Questions Loom For The Bruins

UNIONDALE, NEW YORK - JUNE 09: The Boston Bruins leave the ice following a defeat against the New York Islanders in Game Six of the Second Round of the 2021 NHL Stanley Cup Playoffs at the Nassau Coliseum on June 09, 2021 in Uniondale, New York. The Islanders defeated the Bruins 6-2 to move on to the Stanley Cup Semifinals against the Tampa Bay Lightning. (Photo by Bruce Bennett/Getty Images)

After another disappointing postseason exit that continues to accelerate the closing of this groups window, the Bruins have plenty of questions going into next season.

First and largest question is in net with Tuukka Rask and Jaroslav Halak. While Rask has made it clear that he only wants to play in Boston, he won’t be available until approximately the mid point of the season due to his torn labrum. Does Boston decide it is time to move on and ride with Jeremy Swayman and re-sign Jaroslav Halak? Can they move entirely away and do something similar to the way the New York Rangers parting with Henrik Lundqvist and going with two young goaltenders? Concern could be had that making such a move can have a backwards effect with no veteran to lean on or to grow off and serve as a security blanket of sorts. There is also the potential of re-signing Rask and with him coming into the mid-point of the season healthy and rested being a strong factor in the postseason as he will not have to shoulder more than 50% of the starts.

David Krejci while many times finds himself hit by the injury bug has to be a player that is brought back by the team. One would imagine he would come in at a significant discount from his current contract that was paying him north of $7 million but with his playoff pedigree alone, Krejci still serves an important role in the top 6 for the club.

Taylor Hall is a big question for the team. Again the front office went out and made a big move at the deadline and while this one worked out far better than the Rick Nash disaster (imagine having Ryan Lindgren and Charlie McAvoy on the top pairing), the results still did not end in a deep run or Stanley Cup. Hall was dynamic since being acquired from the wasteland of Buffalo but fell off the map in the second round against the Islanders. While the wallet should certainly take a hit, are the Bruins prepared to throw down a long term deal with Hall in hopes that this go around was not a flash in the pan and he will be a strong consistent contributor in the lineup?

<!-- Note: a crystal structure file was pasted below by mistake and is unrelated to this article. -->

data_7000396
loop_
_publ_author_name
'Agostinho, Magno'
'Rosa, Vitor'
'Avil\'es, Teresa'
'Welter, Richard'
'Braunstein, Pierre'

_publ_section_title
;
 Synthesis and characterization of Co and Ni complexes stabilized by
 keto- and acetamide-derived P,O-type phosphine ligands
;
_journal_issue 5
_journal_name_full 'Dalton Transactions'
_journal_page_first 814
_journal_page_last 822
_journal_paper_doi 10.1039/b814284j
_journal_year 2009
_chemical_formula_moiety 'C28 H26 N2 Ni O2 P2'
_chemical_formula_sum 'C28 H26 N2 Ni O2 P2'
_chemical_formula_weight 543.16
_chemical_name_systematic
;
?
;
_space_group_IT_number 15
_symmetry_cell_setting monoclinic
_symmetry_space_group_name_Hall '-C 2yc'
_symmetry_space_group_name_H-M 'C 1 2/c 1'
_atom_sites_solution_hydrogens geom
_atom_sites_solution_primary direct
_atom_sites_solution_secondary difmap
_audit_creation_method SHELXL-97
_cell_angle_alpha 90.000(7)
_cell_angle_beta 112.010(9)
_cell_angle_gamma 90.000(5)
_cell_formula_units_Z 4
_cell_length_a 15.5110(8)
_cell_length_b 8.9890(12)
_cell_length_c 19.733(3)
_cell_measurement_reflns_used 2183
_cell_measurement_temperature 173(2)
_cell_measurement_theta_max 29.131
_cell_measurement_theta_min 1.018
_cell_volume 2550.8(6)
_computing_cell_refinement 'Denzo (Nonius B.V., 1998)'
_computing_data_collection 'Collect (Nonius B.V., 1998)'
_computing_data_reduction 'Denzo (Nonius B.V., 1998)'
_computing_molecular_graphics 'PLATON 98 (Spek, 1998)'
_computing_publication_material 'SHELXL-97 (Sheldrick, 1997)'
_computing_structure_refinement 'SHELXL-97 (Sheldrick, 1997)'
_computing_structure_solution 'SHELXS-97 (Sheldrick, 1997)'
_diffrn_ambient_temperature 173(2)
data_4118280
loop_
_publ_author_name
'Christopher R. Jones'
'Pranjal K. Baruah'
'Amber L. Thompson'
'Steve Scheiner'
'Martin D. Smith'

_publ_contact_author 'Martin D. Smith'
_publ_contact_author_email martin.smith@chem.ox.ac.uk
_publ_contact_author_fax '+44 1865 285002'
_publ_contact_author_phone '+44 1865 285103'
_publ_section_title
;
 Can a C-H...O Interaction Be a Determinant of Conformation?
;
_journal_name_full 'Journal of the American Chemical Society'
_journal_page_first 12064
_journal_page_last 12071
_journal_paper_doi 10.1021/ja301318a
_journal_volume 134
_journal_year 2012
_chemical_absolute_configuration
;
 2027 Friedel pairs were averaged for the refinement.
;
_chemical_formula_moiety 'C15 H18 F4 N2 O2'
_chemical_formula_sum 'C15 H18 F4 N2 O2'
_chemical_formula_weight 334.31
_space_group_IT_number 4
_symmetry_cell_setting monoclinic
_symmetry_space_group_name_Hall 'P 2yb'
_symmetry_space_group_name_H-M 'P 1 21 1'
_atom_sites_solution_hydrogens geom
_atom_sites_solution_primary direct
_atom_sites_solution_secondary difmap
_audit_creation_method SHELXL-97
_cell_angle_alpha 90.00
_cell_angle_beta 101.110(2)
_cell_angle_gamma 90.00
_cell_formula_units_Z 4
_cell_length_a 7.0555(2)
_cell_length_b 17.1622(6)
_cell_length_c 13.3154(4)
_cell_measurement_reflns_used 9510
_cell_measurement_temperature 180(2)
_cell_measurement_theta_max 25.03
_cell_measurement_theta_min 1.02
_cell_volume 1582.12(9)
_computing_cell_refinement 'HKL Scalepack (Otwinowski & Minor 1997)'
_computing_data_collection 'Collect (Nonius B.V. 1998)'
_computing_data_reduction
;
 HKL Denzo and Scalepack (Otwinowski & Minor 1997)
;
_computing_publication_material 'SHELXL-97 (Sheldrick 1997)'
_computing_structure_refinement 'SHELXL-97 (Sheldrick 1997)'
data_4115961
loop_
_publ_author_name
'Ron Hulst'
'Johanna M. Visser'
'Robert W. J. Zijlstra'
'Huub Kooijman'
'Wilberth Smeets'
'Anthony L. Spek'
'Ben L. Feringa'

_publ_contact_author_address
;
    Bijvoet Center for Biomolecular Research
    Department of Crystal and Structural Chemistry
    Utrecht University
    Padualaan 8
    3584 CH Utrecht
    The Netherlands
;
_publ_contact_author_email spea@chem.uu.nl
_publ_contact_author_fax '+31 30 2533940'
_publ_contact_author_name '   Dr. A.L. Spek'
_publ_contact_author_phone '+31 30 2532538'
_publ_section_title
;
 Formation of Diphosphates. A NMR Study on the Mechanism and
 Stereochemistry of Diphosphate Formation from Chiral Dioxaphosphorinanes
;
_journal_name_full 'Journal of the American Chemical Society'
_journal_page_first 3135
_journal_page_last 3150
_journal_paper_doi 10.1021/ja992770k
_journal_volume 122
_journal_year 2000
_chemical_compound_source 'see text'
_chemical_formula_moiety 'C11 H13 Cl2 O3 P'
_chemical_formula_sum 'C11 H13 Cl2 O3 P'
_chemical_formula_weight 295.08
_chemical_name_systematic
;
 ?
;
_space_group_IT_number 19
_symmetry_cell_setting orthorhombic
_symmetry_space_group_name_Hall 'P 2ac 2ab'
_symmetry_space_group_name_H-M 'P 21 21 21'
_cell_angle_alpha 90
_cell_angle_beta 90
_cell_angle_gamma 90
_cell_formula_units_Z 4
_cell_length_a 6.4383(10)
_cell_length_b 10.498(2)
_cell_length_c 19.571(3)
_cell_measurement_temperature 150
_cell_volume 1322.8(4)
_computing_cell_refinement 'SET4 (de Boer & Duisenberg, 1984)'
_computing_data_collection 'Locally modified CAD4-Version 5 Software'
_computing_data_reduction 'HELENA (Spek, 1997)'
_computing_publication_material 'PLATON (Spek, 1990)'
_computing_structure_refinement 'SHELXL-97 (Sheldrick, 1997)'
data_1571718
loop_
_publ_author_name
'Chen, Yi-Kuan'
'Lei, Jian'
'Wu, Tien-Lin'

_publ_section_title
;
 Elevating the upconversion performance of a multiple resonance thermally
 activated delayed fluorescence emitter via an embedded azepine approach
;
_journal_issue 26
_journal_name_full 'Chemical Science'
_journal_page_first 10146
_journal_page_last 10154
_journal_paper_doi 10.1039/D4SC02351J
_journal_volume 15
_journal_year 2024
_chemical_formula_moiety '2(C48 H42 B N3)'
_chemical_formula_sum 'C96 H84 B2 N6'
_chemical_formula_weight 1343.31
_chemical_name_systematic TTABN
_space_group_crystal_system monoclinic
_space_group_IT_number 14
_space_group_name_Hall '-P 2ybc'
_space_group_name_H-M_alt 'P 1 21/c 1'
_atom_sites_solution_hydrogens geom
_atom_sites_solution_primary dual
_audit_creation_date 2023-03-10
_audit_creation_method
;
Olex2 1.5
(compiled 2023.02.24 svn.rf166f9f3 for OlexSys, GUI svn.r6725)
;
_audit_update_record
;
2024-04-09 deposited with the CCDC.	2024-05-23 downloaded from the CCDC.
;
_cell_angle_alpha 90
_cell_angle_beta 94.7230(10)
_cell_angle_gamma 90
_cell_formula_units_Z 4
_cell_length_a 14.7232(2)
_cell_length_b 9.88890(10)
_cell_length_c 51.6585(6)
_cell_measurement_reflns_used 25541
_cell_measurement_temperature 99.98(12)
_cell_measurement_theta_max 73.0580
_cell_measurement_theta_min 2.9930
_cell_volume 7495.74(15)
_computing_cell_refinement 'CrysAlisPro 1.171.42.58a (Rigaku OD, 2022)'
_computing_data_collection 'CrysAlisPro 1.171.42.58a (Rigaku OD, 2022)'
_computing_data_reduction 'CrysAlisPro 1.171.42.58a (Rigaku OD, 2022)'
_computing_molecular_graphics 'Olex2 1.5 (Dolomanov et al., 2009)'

On the backend, Boston needs to work on shoring up the strength of the blueline. While the Bruins have strong pieces already in place, losing Brandon Carlo really exposed the depth of the blueline. While McAvoy did all he could, adding a strong veteran defenseman to this very young group should have a solidifying presence for the blueline.

This season saw a few key missteps by General Manager Don Sweeney which in the end played a major factor in the early exit. Even though aging and his best hockey is behind him, Zdeno Chara could have filled that veteran void on the backend and still been a key figure in a limited capacity. Losing Torey Krug and not having a true viable replacement or depth replacement also came back to haunt the club. One could also still look back at Sweeney and the scouting group’s colossal failure in the 2015 NHL Entry Draft’s first round. How would Mathew Barzal, Kyle Connor and Thomas Chabot look for the team? One could say the Bruins window would have been blown wide open, a much more favorable chance at the 2019 Stanley Cup and the window would still be open today rather than rapidly closing.

It will and interesting offseason to see where Sweeney and Co. go from here. One thing for certain is that the Bruins will continue to be a battle in the east but can Sweeney make the moves needed to get them back over the hump? Only time will tell.

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